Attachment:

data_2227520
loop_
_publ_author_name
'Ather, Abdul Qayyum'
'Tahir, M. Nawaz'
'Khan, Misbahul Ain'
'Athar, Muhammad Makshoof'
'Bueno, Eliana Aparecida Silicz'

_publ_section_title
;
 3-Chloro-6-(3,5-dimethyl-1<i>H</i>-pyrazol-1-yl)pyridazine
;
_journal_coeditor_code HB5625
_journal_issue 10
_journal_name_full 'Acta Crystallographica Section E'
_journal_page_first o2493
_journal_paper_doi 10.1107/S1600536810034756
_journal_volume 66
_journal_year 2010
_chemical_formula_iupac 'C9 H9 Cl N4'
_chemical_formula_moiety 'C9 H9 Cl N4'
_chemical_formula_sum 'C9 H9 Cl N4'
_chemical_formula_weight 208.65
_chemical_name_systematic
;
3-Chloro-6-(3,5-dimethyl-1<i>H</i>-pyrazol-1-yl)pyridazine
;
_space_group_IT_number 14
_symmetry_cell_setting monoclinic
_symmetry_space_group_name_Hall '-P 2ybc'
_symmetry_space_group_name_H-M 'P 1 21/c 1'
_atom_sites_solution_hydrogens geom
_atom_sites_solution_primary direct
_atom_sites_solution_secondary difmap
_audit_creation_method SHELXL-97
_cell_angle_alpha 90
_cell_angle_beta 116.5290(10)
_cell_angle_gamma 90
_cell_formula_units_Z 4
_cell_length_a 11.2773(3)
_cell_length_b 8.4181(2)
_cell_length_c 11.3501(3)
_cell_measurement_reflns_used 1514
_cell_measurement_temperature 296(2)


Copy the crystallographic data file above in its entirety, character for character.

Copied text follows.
data_2227520
loop_
_publ_author_name
'Ather, Abdul Qayyum'
'Tahir, M. Nawaz'
'Khan, Misbahul Ain'
'Athar, Muhammad Makshoof'
'Bueno, Eliana Aparecida Silicz'

_publ_section_title
;
 3-Chloro-6-(3,5-dimethyl-1<i>H</i>-pyrazol-1-yl)pyridazine
;
_journal_coeditor_code HB5625
_journal_issue 10
_journal_name_full 'Acta Crystallographica Section E'
_journal_page_first o2493
_journal_paper_doi 10.1107/S1600536810034756
_journal_volume 66
_journal_year 2010
_chemical_formula_iupac 'C9 H9 Cl N4'
_chemical_formula_moiety 'C9 H9 Cl N4'
_chemical_formula_sum 'C9 H9 Cl N4'
_chemical_formula_weight 208.65
_chemical_name_systematic
;
3-Chloro-6-(3,5-dimethyl-1<i>H</i>-pyrazol-1-yl)pyridazine
;
_space_group_IT_number 14
_symmetry_cell_setting monoclinic
_symmetry_space_group_name_Hall '-P 2ybc'
_symmetry_space_group_name_H-M 'P 1 21/c 1'
_atom_sites_solution_hydrogens geom
_atom_sites_solution_primary direct
_atom_sites_solution_secondary difmap
_audit_creation_method SHELXL-97
_cell_angle_alpha 90
_cell_angle_beta 116.5290(10)
_cell_angle_gamma 90
_cell_formula_units_Z 4
_cell_length_a 11.2773(3)
_cell_length_b 8.4181(2)
_cell_length_c 11.3501(3)
_cell_measurement_reflns_used 1514
_cell_measurement_temperature 296(2)